Senator Davis issued a press release outlining some new safety measures and more accountability for drilling. The release went out last week and I’m just now getting a chance to post about it.
The new measures call for:
- A comprehensive inventory of equipment, pipelines and compressor stations – Well sites don’t require a TCEQ air permit unless they have sour gas. Since most of the gas in the Barnett Shale is sweet–this determination comes from industry so I remain skeptical–drillers aren’t required to get an air permit. Also, the compressor stations are permitted by rule so they often start operating before the PBR is issued
- Six new inspectors for the DFW region
- Standard protocols for inspections and an end to “Find it and Fix it.”
- Re evaluation of “Permit by rule” process
These are all needed improvements and a great step in the right direction. I would like to remind Senator Davis that Texas OGAP provided a best practices guide for legislators to use. Until these practices are in place, industry is still running rough-shod over Texans. Considering the number of permits being issued–20 to 30–each week in Tarrant county alone, a moratorium on new permits until Drill-Right Texas is fully implemented is not unreasonable.
I say “Bravo, Senator Davis!” Those are great first steps. Now, please keep going.
About Sharon Wilson
Sharon Wilson is considered a leading citizen expert on the impacts of shale oil and gas extraction. She is the go-to person whether it’s top EPA officials from D.C., national and international news networks, or residents facing the shock of eminent domain and the devastating environmental effects of natural gas development in their backyards.
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SWEET, my butt. Look at the definition of sour gas PER TCEQ! It's a weight/unit volume measure–1.5 grains/100 cu.ft. So that depends upon what pressure the gas is at! Try to tell that to the WCEQ, they will not allow you to do that–been there, done that!
Could you explain that a little more? I know that the Barnett Shale does have H2S gas despite what they tell us.
Of course I can. All raw natural gas that I have ever hear of has some H2S in it. So, it's simple, if it has 1.5 grains/100 cu.ft. or more, then it is sour. PERIOD! If it has about 24 ppm H2S at STP then it is sour according to this definition. If this same gas is at an elevated pressure, say 1000 psi(in a pipeline as an example), then the ppm to define sour can be lower by a ratio of 14.7/1000. Now are you tired of this technical mumbo jumbo?
STP = Standard Temperature and Pressure. That's normal atmospheric conditions like in your home. Now there are technicalities like Standard temperature is about 72 deg. F.,+,- and Standard Pressure is about 1 Bar, +,- all depending on whose specifications you want to use. A lot of technical BS can follow if you wish; but, it will make you tired and bored.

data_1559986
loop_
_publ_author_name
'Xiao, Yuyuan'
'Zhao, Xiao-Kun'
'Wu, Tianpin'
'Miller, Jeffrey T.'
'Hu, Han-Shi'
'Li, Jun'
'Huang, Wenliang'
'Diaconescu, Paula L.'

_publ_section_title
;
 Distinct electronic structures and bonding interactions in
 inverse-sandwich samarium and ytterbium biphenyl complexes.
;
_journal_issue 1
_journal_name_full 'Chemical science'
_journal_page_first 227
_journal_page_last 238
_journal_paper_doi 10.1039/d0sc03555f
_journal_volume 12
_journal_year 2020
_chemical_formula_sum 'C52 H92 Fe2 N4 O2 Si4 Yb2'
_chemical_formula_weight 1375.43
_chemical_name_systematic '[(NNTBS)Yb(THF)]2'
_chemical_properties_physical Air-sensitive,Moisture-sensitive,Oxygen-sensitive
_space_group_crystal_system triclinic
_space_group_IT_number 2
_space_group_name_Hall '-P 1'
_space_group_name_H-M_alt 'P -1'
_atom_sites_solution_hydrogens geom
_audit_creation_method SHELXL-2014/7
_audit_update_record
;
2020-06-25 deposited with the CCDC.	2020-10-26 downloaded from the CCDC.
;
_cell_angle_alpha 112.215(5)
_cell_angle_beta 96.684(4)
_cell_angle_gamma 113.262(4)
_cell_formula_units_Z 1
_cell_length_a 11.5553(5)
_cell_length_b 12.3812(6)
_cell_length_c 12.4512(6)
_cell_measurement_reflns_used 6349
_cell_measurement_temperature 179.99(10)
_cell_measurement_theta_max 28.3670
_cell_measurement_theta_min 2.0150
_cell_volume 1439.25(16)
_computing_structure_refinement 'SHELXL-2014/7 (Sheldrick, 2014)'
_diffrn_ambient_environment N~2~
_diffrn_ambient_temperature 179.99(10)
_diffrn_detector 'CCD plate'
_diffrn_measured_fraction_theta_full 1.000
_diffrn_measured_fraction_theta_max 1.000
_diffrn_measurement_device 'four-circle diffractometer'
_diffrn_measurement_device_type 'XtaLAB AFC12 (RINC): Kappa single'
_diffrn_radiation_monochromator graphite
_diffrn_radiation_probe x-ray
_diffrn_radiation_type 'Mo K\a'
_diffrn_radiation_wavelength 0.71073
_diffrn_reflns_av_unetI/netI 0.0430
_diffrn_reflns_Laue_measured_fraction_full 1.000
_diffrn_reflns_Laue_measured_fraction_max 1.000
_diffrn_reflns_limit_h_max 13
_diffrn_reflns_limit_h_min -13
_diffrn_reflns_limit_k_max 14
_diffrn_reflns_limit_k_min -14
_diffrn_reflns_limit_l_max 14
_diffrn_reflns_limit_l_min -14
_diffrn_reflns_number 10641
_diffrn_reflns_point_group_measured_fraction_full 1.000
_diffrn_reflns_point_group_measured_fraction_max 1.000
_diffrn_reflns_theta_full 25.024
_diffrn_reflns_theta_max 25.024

Yeah, I don't get all that mumbo jumbo but I know we have H2S gas.
You bet you have it!! And the gas is "Sour as a crock of Texas pickels". Ha. Not quite as bad as Big Booger, I'll bet!
Yeah, and on top of all that, it's all over the heads of those politicians. We've had little or no help from them. And then there is the Crooked Court system–don't get me started on that topic. Where do we go for help?
We have to elect some people who will do our bidding rather than the corporations. We have a long row…
Sen. Davis really hits the nail on the head in this press release, in my opinion. First, it’s absolutely appalling that the state doesn’t have a comprehensive inventory of O&G facilities. No matter what you think about emissions, the state is losing out on money buy not permitting these facilities. Everybody likes money right?
The “Find it and Fix it” program which relied on gas drilling companies to voluntary repair problems is completely flawed in its philosophy. The root of the problem is that these facilities are actually not “broken”; but, that these facilities create emissions as a natural byproduct to gas production.
Which leads to another main point: a re-evaluation of the “Permit-by-Rule” (PBR) policy. This is a policy, according to the TCEQ website, had its’ named changed from an “Exception”; meaning an “Exception” to the standard permit rules. Within this policy the gas company is to submit an “estimation” of emissions from the facility. If this “estimation” shows that the facility will emit less that 25 tons per year, then the facility qualifies for the PBR; and the PBR is issued for a lifetime of operation. Naturally, the gas companies grossly underestimate to qualify for the PBR. I’ve heard that some of these facilities may actually be closer to emitting around 250 tons per year; similar to emission rates at some oil refineries!
Thanks Anonymous 6:03 PM. How true this PBR is a joke. But then I have pointed out in writing to the EPA that a gas plant which is permitted by rule(an exemption)is not legal under Subpart HH of the Federal Register because the plant is downstream of the point of custody transfer. And, no response from the EPA! So where do you go from here?
Torches and pitchforks works for me.